Amongst this mix of technologies, I don’t need to hide my affinity to Anaplan, which is a full modeling and connected planning platform in which many different data intensive processes can be realised, including budgeting, which is just one of them.  When it comes to budgeting though, Anaplan really can unlock new options for the process.  Here are some examples:

  • Keep it rolling: Doing a bottom up budget and then revisiting things during the year with a rolling forecast, isn’t a new idea.  But I like to turn it on its head, using Anaplan to deliver a rolling forecast into the hands of the business, which at the right time, gets baselined and used as an ‘envelope’ for the budget.
  • Cut to fit: Having a single homogenous approach to all elements of the cost base isn’t going to work.  Instead the process and the method should be tailored to each area of spend.  This isn’t just about more detail for bigger costs. Instead Anaplan enables different approaches for costs depending on whether the costs are centralised or federated, whether they are discretionary or committed, or whether they serve to ‘run-the-business’ or ‘grow-the-business’.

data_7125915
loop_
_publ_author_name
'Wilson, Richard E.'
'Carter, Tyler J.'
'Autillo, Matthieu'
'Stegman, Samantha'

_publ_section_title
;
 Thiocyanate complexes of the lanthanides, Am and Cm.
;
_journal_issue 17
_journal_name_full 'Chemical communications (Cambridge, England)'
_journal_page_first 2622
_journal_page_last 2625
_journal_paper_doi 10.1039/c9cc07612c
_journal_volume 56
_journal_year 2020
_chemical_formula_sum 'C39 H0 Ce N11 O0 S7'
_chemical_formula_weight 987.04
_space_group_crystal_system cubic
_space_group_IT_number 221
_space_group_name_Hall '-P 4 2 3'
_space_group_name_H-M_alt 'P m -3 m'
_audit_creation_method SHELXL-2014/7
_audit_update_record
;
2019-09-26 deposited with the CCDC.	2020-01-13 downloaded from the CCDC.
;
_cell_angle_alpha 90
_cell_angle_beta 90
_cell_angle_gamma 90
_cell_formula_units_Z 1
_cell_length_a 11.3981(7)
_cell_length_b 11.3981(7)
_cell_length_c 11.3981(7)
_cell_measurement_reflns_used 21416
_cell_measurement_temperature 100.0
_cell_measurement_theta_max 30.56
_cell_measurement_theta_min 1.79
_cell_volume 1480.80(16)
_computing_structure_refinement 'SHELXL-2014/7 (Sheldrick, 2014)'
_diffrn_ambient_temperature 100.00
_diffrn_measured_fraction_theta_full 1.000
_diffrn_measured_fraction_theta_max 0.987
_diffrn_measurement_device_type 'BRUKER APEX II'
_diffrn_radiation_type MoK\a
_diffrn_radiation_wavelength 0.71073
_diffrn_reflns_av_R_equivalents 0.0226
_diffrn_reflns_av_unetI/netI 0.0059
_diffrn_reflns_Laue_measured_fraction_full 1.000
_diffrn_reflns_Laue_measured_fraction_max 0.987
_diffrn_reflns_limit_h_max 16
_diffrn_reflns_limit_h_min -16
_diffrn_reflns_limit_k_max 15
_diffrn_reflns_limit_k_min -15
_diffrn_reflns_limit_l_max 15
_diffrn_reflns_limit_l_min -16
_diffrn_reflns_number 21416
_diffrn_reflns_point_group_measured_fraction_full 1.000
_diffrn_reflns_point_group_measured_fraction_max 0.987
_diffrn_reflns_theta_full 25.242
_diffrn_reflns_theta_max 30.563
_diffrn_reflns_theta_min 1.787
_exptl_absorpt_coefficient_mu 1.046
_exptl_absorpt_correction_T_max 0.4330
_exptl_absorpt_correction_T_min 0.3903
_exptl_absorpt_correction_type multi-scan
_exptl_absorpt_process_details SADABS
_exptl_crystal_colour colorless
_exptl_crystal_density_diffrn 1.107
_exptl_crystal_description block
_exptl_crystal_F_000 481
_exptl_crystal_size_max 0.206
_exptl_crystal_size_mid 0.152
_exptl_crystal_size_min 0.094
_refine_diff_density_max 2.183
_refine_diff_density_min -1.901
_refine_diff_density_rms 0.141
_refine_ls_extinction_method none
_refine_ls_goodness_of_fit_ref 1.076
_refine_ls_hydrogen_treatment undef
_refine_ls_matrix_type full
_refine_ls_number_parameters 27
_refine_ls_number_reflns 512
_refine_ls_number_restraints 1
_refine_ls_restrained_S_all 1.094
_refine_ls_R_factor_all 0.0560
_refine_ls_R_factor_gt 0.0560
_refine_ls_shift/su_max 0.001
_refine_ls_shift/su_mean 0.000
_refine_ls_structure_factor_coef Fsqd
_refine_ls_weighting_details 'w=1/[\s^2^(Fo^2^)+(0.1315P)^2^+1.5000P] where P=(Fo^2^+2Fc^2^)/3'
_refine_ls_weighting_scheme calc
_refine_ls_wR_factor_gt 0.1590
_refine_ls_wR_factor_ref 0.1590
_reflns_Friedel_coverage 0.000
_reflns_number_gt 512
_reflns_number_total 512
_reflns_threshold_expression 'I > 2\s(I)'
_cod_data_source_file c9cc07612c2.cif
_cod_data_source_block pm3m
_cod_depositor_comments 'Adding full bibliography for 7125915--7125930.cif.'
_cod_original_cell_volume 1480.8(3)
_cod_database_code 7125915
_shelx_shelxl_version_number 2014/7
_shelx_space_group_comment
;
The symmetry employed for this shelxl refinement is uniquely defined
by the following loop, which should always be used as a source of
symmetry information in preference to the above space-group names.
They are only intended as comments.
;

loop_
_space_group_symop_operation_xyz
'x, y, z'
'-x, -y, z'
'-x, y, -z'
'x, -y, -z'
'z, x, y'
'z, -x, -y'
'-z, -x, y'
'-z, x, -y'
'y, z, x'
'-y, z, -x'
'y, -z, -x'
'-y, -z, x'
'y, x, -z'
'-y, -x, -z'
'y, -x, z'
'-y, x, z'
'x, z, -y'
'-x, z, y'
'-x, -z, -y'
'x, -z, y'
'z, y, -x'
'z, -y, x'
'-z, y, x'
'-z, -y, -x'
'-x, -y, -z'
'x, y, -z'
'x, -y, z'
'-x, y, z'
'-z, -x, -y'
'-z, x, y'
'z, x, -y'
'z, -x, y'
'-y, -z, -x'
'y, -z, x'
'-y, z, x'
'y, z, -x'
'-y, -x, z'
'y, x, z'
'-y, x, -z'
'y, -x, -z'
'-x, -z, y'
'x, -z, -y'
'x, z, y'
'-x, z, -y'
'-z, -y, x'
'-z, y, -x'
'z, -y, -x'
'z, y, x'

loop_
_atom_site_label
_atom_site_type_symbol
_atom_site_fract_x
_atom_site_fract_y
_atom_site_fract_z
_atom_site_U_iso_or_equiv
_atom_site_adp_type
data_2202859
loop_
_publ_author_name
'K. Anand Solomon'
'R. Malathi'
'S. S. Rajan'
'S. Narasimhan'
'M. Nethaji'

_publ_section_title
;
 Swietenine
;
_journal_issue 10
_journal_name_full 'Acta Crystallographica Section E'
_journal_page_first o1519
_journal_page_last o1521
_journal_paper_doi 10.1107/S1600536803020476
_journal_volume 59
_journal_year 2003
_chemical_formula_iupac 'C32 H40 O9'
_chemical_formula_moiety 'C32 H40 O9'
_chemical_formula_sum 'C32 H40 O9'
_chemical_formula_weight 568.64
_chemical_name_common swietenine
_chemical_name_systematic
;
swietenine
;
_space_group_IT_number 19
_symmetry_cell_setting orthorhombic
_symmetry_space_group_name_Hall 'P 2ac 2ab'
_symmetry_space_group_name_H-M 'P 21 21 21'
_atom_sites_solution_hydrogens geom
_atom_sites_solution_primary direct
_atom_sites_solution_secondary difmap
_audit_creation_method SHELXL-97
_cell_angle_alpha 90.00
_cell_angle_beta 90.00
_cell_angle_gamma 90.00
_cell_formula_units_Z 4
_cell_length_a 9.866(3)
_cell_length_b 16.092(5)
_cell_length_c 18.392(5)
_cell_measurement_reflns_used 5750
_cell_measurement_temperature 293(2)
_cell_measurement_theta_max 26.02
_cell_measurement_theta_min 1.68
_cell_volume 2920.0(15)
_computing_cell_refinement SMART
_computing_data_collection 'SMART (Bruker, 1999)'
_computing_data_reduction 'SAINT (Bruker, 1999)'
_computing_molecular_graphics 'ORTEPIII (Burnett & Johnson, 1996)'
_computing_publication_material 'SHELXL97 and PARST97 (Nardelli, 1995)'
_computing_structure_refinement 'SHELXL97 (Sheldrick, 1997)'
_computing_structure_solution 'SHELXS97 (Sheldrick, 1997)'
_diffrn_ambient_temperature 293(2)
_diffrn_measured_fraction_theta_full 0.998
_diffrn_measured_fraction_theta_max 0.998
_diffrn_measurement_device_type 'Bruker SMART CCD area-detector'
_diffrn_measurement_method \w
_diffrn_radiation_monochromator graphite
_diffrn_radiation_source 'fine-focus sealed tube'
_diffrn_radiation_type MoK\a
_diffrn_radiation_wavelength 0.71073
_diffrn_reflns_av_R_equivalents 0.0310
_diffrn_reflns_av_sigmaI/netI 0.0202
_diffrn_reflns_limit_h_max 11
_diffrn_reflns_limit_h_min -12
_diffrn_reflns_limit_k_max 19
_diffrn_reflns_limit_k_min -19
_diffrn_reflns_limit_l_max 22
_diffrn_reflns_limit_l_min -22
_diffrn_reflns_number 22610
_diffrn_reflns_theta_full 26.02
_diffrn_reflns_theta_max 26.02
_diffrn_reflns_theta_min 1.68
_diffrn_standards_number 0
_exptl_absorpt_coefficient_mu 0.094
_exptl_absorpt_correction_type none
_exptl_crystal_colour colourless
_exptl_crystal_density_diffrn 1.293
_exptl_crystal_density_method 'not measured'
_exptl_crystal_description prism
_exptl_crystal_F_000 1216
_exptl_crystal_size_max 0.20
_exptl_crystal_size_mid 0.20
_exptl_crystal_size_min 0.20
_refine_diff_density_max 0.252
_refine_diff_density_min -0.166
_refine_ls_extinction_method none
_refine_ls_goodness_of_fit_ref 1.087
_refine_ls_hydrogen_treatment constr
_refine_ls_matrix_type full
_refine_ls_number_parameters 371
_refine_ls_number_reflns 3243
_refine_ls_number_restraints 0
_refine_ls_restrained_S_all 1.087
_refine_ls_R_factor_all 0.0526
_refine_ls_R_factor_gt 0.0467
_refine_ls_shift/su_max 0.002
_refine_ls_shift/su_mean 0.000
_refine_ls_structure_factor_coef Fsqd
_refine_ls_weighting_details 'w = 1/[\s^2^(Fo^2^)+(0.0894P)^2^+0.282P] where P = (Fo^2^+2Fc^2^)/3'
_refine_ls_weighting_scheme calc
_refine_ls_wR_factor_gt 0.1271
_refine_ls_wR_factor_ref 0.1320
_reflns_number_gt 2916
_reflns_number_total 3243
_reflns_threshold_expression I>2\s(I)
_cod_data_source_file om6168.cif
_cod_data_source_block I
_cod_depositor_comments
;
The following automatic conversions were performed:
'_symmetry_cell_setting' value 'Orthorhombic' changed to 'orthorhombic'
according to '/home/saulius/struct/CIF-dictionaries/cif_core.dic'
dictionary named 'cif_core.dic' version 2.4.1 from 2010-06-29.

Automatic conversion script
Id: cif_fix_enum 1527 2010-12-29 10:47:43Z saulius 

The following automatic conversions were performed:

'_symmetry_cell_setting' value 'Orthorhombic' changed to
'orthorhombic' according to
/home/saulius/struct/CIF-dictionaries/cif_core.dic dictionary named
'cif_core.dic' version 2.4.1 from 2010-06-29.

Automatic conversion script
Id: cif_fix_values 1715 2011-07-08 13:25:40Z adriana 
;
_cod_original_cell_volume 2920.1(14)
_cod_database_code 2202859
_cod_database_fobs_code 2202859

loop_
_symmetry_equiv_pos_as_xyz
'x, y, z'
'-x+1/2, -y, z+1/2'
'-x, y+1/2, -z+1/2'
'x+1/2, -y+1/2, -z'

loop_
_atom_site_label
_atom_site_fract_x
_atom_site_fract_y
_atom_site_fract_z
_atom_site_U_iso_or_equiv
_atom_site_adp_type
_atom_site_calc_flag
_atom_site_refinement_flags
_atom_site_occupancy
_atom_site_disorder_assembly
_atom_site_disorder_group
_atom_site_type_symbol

• Understand consumption: Budgets are typically developed from the perspective of the area of the business where the resource sits; the ‘supply-side’.  A true understanding of the budget comes from understanding what is consuming the resources (projects, activities etc); the ‘demand-side’.  The most elegant approach is where an understanding of the consumption can tie back to business volumetrics which in turn can form the drivers of a rolling forecast.
  • Dust-off and go: The reality is that if you want a tangible budget where the consumption is understood, then things are going to have to get pretty detailed in parts.  You’ll be looking at line itemisation of some costs.  But this doesn’t have to be painful if you avoid starting afresh each time.  Building an Anaplan model which retains the catalogue of budget lines from one year to the next will help to achieve this.  It’s not about presenting to a cost centre manager, a view of ‘you budgeted for £50k in x last year’, but instead ‘you identified last year that your cost centre does these things and therefore needs these resources.’

I could identify more and more examples of new ways of working the process in Anaplan, but the point is probably made.  I should also suggest that it doesn’t have to be a case of ripping up and throwing away the current process.  There will be good practices which need to be retained, and perhaps also a phased introduction of new ideas rather than a big bang.

In conclusion, the next time you find yourself thinking ‘I would be great if we could do things differently, but there isn’t much room to move,’ then think again.  Likewise, if the thinking is ‘We’re going to buy and implement some new technology but not really revisit the underlying process,’ then again, challenge that notion!